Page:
While Apple is still expected to release its first VR/AR headset next year, the bigger step to mainstream adoption — the Google Glass-style AR glasses — may have slipped two years according to one analyst.
“We now expect the AR Glass to be postponed to 2025-2026, due to design issues,” Pu wrote. This is significant as just five months ago Pu stated that the AR glasses could be announced as soon as 2024.
The term “design difficulties” is, of course, a bit of a catch-all. It could cover anything from making the glasses aesthetically pleasing and light enough for extended wear, to ensuring they have enough battery life to be useful and don’t overheat.
But it’s striking that nearly a decade after Google Glass became available to ‘Explorers’ in the US, companies are still struggling to make the form factor work, despite the considerable technological improvements we’ve seen in the intervening years.
Despite this possible setback, make no mistake: embracing Augmented Reality remains a top priority for Apple.
It’s also a personal enthusiasm for CEO Tim Cook, who talks up the medium at every opportunity. It is, according to him, both a “critically important part of Apple’s future” and “the next big thing” that will “pervade our entire lives”.
The medium is something that the company reportedly sees as replacing the iPhone in a decade. That’s quite an ambition considering there are over a billion active iPhones in the world, not to mention the mix of apathy and downright hostility which met Google Glass when it first emerged.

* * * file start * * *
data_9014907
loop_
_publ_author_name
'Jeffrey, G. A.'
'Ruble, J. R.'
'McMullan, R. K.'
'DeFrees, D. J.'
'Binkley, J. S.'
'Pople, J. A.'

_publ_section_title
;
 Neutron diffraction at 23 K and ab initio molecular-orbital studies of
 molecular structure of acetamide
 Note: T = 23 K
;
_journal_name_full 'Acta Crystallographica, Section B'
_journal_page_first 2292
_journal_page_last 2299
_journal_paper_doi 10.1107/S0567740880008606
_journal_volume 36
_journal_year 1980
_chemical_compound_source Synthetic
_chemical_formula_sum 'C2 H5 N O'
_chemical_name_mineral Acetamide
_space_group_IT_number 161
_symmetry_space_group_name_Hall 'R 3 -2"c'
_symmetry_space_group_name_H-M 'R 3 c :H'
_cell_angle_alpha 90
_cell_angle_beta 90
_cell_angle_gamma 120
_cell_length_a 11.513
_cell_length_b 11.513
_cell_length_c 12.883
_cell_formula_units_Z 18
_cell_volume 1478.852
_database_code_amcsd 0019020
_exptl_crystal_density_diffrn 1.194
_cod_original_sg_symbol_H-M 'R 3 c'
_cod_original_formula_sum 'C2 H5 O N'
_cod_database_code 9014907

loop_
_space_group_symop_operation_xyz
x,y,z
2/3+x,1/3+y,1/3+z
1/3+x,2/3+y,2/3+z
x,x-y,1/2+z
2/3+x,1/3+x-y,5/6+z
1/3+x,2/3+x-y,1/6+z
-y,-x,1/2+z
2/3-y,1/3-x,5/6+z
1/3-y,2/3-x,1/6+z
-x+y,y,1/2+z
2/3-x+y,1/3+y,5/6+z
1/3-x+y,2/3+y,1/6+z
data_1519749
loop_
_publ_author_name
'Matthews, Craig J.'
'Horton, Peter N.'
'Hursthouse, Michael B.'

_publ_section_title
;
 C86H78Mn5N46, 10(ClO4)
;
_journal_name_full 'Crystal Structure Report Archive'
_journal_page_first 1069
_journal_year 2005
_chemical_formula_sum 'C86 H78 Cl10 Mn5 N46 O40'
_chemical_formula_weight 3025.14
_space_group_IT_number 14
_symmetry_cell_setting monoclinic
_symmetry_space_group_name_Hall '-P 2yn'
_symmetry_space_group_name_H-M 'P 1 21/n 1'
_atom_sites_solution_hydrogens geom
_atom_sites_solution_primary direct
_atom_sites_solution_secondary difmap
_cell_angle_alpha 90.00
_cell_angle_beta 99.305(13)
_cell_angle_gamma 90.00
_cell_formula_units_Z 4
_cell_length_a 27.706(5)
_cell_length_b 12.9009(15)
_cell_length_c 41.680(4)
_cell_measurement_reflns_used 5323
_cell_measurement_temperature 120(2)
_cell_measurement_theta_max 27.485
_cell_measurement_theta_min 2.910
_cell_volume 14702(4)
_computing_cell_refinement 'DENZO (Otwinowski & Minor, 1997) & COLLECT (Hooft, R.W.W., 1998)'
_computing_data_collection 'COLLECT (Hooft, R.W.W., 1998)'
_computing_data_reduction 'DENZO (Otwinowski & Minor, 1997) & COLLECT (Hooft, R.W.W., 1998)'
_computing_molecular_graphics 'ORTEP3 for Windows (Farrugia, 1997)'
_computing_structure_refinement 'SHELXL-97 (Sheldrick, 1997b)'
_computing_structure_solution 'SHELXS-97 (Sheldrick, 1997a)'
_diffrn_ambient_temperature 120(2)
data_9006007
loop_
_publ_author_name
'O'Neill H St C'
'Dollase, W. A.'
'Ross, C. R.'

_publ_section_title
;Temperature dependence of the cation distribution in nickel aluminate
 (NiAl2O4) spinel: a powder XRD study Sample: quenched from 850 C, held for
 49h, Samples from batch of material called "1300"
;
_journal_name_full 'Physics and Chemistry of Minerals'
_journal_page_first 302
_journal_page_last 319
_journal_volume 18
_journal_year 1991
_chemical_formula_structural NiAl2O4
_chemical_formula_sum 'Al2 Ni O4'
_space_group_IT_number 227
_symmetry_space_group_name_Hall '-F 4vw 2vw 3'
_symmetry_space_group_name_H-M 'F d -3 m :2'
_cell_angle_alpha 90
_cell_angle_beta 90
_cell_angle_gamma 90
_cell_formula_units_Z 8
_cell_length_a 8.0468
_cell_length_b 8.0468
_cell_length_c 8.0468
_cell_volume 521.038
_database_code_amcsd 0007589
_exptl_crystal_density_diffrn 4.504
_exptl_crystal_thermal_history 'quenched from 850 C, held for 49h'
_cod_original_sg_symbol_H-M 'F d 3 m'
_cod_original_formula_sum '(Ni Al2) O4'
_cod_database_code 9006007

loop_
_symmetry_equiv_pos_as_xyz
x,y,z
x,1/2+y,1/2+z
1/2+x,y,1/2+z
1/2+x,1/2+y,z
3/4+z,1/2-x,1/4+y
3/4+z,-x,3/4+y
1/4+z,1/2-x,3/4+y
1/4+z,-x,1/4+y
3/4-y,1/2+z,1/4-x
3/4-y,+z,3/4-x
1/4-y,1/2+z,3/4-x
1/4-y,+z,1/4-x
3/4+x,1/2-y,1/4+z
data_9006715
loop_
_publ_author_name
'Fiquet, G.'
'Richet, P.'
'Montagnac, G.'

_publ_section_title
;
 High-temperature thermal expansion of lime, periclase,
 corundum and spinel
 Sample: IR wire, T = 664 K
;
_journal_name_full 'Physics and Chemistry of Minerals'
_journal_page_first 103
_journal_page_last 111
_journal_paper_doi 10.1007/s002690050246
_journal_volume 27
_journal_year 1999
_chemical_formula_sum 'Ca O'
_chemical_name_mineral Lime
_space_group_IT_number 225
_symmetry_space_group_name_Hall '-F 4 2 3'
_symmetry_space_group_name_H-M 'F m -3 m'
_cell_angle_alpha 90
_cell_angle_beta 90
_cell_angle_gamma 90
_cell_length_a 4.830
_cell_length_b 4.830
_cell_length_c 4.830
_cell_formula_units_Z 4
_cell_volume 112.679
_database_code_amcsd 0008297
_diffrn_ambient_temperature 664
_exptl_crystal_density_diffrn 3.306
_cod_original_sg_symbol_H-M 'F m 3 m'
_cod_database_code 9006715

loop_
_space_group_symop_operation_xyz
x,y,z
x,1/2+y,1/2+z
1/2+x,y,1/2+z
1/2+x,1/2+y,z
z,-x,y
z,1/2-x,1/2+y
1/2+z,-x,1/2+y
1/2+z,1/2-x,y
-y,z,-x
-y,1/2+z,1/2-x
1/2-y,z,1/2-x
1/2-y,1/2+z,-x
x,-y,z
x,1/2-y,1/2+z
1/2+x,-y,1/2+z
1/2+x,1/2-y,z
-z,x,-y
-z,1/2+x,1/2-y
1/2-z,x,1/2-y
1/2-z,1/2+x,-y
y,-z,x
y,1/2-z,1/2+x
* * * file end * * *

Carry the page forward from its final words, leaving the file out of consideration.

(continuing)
But if any company can mainstream a weird-looking product, it’s Apple. Let’s not forget that AirPods’ quirky design was originally met with mockery. Now they’re pretty much everywhere and a healthy revenue raiser for the company.
The first step on this path, and an early test to Apple’s marketing power in this space, will be the AR/VR headset, which is expected early next year. Although it’s expected to be a very different product to AR glasses that can comfortably be worn everywhere, some of the augmented reality ideas will likely be shared between the two devices.
While the iPhone has AR elements already, it will be fascinating to see how the world reacts to a product where AR is the main attraction, rather than a sideshow.
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Freelance contributor Alan has been writing about tech for over a decade, covering phones, drones and everything in between. Previously Deputy Editor of tech site Alphr, his words are found all over the web and in the occasional magazine too. When not weighing up the pros and cons of the latest smartwatch, you'll probably find him tackling his ever-growing games backlog. Or, more likely, playing Spelunky for the millionth time.